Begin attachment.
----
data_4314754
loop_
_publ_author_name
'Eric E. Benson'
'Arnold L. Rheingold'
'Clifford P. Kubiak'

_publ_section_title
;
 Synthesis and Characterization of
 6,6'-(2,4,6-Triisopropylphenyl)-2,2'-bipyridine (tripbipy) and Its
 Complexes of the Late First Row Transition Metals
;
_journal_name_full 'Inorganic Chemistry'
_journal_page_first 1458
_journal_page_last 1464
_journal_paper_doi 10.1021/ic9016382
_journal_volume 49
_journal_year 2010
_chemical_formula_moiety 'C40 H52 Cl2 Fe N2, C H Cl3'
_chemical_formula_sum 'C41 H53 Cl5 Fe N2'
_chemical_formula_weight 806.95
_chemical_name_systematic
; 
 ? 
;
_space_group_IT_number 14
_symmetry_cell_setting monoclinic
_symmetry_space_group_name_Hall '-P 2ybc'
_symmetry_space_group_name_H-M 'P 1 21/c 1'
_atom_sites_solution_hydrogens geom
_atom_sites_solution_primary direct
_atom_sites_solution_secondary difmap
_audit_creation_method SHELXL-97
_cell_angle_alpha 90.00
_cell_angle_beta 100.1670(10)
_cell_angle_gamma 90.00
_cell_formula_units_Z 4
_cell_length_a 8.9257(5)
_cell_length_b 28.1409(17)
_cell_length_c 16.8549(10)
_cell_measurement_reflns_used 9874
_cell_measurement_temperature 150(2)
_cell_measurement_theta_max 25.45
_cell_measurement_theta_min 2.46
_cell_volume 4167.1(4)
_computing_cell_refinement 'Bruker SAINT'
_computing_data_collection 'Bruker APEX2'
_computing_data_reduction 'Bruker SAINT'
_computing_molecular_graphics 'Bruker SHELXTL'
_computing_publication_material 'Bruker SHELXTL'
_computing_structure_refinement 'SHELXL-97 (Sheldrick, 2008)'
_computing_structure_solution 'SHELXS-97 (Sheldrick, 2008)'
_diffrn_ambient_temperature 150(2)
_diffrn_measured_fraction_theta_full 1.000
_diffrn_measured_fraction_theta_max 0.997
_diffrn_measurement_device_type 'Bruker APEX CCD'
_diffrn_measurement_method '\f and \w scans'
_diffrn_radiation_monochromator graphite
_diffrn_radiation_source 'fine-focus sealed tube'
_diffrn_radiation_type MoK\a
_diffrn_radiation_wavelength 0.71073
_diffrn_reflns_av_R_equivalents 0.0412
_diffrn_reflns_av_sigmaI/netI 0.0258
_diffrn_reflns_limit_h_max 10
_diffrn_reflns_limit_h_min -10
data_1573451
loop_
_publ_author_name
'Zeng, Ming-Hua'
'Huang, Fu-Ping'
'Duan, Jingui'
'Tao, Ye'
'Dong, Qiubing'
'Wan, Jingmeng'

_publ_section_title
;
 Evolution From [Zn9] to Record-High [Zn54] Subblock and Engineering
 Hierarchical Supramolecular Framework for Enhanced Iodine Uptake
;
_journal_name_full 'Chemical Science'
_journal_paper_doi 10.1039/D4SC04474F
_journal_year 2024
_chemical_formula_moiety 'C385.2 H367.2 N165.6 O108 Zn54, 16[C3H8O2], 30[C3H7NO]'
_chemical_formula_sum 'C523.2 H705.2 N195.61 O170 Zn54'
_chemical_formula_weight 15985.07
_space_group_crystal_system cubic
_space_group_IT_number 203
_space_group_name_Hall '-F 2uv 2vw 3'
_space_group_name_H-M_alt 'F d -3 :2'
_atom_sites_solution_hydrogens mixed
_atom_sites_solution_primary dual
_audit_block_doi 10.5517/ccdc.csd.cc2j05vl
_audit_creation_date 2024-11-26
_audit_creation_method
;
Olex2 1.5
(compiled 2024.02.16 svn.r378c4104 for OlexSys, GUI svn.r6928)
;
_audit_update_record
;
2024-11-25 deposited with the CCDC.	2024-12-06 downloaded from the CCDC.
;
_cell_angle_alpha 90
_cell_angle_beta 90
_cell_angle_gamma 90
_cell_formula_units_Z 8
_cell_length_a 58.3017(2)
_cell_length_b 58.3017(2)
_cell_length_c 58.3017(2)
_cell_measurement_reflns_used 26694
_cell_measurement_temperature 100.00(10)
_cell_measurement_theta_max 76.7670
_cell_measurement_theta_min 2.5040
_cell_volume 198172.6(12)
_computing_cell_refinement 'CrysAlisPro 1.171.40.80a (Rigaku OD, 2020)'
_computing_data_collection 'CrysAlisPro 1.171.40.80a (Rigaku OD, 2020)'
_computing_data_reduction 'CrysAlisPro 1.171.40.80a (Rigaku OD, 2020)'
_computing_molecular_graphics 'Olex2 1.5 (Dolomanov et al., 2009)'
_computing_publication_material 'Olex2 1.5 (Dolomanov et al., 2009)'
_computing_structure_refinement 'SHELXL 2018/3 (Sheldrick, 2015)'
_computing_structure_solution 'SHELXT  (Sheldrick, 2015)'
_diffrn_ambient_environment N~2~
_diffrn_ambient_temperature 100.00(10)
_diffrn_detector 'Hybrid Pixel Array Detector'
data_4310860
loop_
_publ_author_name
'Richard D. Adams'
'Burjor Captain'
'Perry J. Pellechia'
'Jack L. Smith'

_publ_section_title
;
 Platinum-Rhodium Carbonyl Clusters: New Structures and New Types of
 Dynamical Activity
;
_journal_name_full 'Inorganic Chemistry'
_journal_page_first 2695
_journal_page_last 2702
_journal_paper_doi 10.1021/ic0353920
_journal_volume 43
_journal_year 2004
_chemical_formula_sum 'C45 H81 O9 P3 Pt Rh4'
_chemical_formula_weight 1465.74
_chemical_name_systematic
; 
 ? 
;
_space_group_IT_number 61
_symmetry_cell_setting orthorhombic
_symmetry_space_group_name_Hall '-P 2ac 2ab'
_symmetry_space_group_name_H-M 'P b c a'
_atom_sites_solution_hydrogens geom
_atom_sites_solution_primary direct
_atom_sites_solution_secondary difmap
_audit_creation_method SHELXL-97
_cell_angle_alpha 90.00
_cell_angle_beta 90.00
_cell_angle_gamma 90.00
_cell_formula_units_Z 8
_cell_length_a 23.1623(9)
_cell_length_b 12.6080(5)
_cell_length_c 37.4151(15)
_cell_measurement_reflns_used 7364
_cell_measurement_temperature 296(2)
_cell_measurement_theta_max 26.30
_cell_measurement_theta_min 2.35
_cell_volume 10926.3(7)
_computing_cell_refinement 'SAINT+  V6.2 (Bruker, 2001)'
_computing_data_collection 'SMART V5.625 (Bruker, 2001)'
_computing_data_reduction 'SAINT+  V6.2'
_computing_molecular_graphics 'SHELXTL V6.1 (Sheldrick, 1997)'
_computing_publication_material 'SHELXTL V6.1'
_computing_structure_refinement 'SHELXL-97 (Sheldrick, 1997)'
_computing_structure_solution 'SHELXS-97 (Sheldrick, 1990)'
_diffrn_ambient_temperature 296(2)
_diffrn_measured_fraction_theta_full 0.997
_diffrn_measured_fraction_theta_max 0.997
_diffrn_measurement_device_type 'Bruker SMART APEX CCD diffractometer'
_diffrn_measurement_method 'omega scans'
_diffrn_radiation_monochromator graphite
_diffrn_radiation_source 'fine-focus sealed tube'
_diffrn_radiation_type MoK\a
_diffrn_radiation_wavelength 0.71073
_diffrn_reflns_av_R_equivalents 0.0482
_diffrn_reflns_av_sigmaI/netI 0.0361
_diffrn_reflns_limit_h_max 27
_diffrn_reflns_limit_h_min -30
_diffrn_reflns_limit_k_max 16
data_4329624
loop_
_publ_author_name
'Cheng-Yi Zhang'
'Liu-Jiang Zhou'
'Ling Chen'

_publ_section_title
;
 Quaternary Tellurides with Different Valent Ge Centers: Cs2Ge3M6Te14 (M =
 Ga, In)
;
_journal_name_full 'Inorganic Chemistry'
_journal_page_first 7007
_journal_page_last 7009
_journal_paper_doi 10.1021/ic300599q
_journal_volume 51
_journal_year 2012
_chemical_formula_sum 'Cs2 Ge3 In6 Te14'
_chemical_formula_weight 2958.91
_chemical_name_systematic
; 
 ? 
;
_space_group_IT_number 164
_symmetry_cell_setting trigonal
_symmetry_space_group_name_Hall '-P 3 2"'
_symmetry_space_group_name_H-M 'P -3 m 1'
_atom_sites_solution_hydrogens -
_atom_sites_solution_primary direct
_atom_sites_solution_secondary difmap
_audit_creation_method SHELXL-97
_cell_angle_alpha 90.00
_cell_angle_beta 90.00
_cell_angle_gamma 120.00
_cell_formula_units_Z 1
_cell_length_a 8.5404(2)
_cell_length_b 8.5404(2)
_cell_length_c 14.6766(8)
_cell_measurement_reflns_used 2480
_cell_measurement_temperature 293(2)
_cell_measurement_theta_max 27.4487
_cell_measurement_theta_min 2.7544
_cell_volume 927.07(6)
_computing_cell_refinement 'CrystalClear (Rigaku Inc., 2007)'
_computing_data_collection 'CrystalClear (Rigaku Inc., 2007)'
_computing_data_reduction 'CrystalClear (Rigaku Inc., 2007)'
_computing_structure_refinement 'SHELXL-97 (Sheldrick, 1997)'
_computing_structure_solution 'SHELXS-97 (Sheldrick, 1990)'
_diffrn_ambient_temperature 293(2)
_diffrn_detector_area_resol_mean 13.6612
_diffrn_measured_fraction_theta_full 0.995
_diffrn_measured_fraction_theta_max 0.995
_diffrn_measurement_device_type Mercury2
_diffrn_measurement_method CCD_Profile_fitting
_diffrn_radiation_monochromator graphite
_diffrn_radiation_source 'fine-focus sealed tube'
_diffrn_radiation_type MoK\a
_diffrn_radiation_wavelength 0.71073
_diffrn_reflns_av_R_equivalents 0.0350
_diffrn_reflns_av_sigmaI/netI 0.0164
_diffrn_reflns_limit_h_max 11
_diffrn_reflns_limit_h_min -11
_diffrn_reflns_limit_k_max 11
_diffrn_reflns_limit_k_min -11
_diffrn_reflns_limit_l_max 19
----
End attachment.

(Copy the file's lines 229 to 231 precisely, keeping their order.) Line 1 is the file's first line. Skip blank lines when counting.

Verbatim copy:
_cell_measurement_temperature 293(2)
_cell_measurement_theta_max 27.4487
_cell_measurement_theta_min 2.7544